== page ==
Album Review: Can - Future Days

At the bottom of the bed of sensuous purple that backdrops the cover to Can’s 1973 album Future Days is one of the ancient Chinese ‘I Ching’ symbols. Traditionally used as a way of telling the future, its inclusion is by no means a coincidence. Title aside, the similarities to Can’s discography are prescient. Their three-album run from 1971’s Tago Mago to 1972’s Ege Bamyasi and concluding with Future Days, remains indisputably influential- informing almost every genre and artist. With Mago and Bamyasi, they cemented their legacy; with Future Days, they cemented their deification.

Krautrock, as it was coined by a British Journalist, referred to the creative spark that ignited in Germany in the late 60s and early 70s: bands such as Neu!, Cluster, Harmonia, Kraftwerk, Amon Duul and Can came to be some of the most novel and exciting at the time. Krautrock took the mentality of prog-rock and stripped it down to the basics, enhancing the creativity and dulling the fanciful self-indulgence. It was both uncompromising and highly complex – endlessly repeated rhythms and motifs, including the now-famous Motorik drumming style, combined with traditions of old and cutting edge electronics to birth a vibrant new genre all unto itself. At the centre of this movement and Krautrock itself, was Can.

Can’s journey is a simple one, formed in Cologne in 1968, they went through two uncompromisingly different vocalists and five albums by the time they reached 1974’s Soon Over Babaluma. Up to 1974, it was only the vocalist who had changed, keeping their core membership of Michael Karoli on guitar, Irmin Schmidt on keyboards, Holger Czukay on bass and Jaki Leibezeit on drums. Malcolm Mooney, their first singer, left the group after their hard-hitting and rollicking debut, Monster Movie. After a brief compilation album of an introduction – Soundtracks- Tago Mago properly introduced their new vocalist: the indelible Japanese street performer, Damo Suzuki.

Suzuki behaves like no other vocalist, which is fitting, as Can behave like no other artist. They are a band without Ego. Theirs is one of purest collectives in history. Their tightly wound and interlocking grooves, drawing as much from funk as from rock, allowed each member to share the spotlight at once. The listener is spoilt for choice as to what to focus on, whether it be Karoli’s spindly and trebly guitar, Schmidt’s pioneering synths, Leibezeit’s masterful drumming, Czukay’s purposeful bass or, as mentioned, Suzuki’s individual vocals. In a verse, Suzuki can go from whispered suggestions to maniacal preaching without so much as a warning. Singing in something resembling English but too impressionistic to be easily defined; his words can be whatever you want them to be, even when they’re merely vocalisations. He never outstayed his welcome and sometimes merely pops in to songs to reinforce a melody or emphasise another member’s playing. It’s this wonderful cohabitation of the moment that divides Can from all artists before or since; they behave selflessly at all times and, as a result, create music that gives much more than it takes.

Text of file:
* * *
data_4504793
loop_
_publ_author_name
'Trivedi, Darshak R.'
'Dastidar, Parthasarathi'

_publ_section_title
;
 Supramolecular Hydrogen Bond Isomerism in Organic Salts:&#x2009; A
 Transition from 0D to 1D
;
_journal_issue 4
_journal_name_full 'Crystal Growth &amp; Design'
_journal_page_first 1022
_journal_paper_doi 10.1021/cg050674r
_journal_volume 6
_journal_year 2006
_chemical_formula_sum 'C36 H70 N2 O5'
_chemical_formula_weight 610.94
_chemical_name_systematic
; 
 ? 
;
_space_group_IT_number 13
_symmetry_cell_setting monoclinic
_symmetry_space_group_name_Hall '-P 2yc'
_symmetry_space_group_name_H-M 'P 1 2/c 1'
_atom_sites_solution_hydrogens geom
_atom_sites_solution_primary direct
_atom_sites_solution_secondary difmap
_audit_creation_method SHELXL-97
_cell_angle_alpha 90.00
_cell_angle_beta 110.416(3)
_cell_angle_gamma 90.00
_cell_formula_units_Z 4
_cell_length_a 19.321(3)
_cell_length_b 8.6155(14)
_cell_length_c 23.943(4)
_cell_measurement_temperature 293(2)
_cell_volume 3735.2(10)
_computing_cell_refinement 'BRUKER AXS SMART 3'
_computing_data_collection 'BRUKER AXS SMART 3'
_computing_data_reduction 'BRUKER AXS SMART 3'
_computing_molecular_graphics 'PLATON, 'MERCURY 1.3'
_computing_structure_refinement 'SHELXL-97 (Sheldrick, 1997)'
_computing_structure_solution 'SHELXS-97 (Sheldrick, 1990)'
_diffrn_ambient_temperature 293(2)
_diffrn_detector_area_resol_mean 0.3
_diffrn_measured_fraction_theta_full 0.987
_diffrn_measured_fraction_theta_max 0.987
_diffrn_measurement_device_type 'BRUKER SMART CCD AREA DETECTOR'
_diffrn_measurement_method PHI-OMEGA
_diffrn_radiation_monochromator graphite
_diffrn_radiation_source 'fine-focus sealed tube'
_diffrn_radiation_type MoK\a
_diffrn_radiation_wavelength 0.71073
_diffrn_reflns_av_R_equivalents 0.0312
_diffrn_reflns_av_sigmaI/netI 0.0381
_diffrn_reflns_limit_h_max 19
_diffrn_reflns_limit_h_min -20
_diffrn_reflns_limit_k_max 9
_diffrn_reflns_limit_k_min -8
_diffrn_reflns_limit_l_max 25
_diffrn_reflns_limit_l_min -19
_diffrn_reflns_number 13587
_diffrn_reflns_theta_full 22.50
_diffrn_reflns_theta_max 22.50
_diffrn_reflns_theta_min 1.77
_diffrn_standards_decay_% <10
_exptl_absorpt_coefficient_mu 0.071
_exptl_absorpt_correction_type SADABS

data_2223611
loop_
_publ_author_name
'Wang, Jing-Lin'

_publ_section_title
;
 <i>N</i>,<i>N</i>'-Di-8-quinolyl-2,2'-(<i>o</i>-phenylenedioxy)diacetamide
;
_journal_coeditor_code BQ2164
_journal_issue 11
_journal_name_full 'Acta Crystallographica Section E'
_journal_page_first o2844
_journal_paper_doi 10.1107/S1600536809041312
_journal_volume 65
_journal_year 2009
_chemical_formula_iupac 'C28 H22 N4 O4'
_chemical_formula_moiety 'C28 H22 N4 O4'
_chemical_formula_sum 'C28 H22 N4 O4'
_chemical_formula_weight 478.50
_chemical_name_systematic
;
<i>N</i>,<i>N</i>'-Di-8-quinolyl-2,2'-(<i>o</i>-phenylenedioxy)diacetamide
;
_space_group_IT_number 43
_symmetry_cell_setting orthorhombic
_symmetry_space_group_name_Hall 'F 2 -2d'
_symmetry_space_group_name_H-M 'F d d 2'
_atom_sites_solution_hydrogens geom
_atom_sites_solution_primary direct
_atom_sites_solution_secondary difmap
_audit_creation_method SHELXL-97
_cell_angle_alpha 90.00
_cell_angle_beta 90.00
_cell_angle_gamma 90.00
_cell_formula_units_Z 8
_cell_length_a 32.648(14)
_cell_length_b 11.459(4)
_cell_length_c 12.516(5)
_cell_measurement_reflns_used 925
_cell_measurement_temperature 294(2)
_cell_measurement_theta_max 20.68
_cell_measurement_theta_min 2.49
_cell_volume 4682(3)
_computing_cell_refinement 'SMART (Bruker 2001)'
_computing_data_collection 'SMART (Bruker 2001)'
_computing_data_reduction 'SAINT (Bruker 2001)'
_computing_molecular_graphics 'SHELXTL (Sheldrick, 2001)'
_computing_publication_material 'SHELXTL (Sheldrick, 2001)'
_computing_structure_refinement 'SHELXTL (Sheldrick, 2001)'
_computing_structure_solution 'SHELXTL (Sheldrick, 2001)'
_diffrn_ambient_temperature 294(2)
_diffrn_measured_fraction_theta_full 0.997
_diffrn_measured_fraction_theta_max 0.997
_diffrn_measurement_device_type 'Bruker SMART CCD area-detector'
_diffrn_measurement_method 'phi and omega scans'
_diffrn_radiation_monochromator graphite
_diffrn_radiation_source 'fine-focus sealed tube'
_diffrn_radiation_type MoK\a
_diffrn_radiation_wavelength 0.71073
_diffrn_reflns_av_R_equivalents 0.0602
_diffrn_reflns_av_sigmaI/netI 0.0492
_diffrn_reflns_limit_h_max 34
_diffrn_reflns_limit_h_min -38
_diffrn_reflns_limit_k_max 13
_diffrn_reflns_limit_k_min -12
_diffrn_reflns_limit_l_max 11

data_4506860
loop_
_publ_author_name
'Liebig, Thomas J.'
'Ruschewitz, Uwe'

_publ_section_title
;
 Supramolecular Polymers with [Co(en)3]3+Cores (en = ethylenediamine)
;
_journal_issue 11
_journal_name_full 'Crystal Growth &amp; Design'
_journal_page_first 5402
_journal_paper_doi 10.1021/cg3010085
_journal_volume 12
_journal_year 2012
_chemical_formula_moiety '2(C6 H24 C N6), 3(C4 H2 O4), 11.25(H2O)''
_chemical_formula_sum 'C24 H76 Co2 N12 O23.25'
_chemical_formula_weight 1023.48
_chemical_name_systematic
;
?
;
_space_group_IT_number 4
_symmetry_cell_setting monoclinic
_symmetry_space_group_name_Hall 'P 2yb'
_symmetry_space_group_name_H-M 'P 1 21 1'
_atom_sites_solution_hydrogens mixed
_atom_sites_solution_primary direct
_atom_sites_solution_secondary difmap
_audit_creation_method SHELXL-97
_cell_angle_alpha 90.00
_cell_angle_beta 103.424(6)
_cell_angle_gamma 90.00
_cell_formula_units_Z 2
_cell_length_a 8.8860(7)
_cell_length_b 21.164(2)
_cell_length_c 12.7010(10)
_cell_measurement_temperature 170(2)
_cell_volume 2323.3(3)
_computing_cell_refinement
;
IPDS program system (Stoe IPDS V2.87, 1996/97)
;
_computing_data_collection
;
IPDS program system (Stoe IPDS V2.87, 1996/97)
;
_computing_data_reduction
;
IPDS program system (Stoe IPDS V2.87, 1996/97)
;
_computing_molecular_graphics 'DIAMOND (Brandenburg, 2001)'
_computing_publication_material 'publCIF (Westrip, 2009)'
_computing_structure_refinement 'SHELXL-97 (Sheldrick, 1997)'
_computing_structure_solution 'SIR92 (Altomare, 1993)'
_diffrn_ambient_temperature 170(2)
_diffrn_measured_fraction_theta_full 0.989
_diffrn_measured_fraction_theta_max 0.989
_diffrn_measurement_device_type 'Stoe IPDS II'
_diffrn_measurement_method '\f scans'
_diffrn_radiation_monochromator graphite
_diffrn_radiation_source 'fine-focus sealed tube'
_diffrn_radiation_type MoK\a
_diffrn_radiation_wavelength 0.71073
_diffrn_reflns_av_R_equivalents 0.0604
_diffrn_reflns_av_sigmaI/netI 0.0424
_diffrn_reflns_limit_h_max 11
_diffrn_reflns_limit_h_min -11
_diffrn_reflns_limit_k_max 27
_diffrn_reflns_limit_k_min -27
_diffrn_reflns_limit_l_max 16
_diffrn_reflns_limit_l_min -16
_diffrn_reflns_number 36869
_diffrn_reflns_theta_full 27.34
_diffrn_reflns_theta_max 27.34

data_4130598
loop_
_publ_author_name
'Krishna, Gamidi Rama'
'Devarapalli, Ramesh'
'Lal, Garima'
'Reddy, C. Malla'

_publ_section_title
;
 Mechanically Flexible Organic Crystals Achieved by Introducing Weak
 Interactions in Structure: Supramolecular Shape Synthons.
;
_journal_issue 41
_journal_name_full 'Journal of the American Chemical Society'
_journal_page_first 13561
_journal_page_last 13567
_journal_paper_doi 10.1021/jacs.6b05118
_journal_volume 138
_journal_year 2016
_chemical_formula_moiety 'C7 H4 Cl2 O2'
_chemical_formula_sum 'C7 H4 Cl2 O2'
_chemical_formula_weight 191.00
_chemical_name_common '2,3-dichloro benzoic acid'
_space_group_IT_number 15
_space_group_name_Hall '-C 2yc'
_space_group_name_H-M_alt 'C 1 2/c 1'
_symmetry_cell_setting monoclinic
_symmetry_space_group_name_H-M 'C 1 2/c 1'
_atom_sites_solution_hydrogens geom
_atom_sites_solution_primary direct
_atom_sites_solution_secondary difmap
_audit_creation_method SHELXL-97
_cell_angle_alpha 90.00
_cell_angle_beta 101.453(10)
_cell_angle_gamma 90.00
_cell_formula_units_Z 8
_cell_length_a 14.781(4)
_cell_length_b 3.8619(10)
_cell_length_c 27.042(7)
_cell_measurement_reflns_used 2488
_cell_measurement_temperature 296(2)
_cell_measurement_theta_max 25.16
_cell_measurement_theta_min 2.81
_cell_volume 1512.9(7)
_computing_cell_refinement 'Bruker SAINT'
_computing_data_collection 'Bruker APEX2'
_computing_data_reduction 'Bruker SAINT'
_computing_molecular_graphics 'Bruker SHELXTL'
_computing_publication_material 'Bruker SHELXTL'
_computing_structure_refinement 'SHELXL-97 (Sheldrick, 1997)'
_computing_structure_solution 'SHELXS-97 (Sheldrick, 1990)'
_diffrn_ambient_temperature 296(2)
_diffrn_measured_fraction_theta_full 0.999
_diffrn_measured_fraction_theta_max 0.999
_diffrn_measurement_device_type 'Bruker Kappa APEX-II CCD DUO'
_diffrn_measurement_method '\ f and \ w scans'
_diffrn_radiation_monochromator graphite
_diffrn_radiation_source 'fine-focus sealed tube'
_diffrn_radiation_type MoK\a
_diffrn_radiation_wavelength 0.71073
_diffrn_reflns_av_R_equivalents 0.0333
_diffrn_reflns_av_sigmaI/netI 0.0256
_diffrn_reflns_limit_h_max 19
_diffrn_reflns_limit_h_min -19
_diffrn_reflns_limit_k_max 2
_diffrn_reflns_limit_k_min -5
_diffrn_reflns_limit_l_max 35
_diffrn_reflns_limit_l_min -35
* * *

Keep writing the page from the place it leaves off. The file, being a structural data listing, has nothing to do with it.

Can’s influence has been more like background radiation – subtler, equally damaging and more dangerous. The Geiger-counter spiked on Future Days.
– Kieran Baddeley

In a way, it was Rockhaq’s own Nathan Brooks who inspired this review. In his review of The Beatles White Album, he states that, “The Beatles are, of course, not the first avant-garde musicians, but the genre had never been thrust into the mainstream like this before.” Never a truer word has been spoken. But what happens when a band isn’t so much “thrusted” into the mainstream as ‘gently drip-fed.’ Can are avant-garde in a much more extreme way than The Beatles and as a result, their pop-sensibilities are much harder to expose (the closest they got- as on tracks like Moonshake, Vitamin Cand Spoon-was cloaked in their usual discordant methods.) The mainstream has therefore been slowly acclimatising to their influence, with more and more bands and more and more critics giving them the credit and exposure they deserve. Unlike The Beatles, whose influence was like an atomic bomb, Can’s influence has been more like background radiation – subtler, equally damaging and more dangerous. The Geiger-counter spiked on Future Days.

1973’s Future Days is the last album of their famed trifecta and Suzuki’s last in the band. It’s also where they reach their peak. Whereas the two preceding albums were built around tense and incessant rhythms as on Bamyasi or inspired freak-outs as on Mago, Future Days takes a left turn into the sublimely spaced-out. It’s almost jarring to hear Can sound this relaxed. The title track segues in on a wave (literally), slowly introducing the listen to the world of the album and slowly incorporating the central, lilting rhythm that makes up the track for all of its nine minutes. It’s difficult to describe what the track actually sounds like, much like the whole album for that matter, but so is the nature of Can’s music. Imagine the love child of funk, ambient and prog and you may just come close to the genius that is Future Days. The tension of Bamyasi remains but instead of prevailing, the track builds and builds, teasing release but never actually fulfilling. This is to its credit.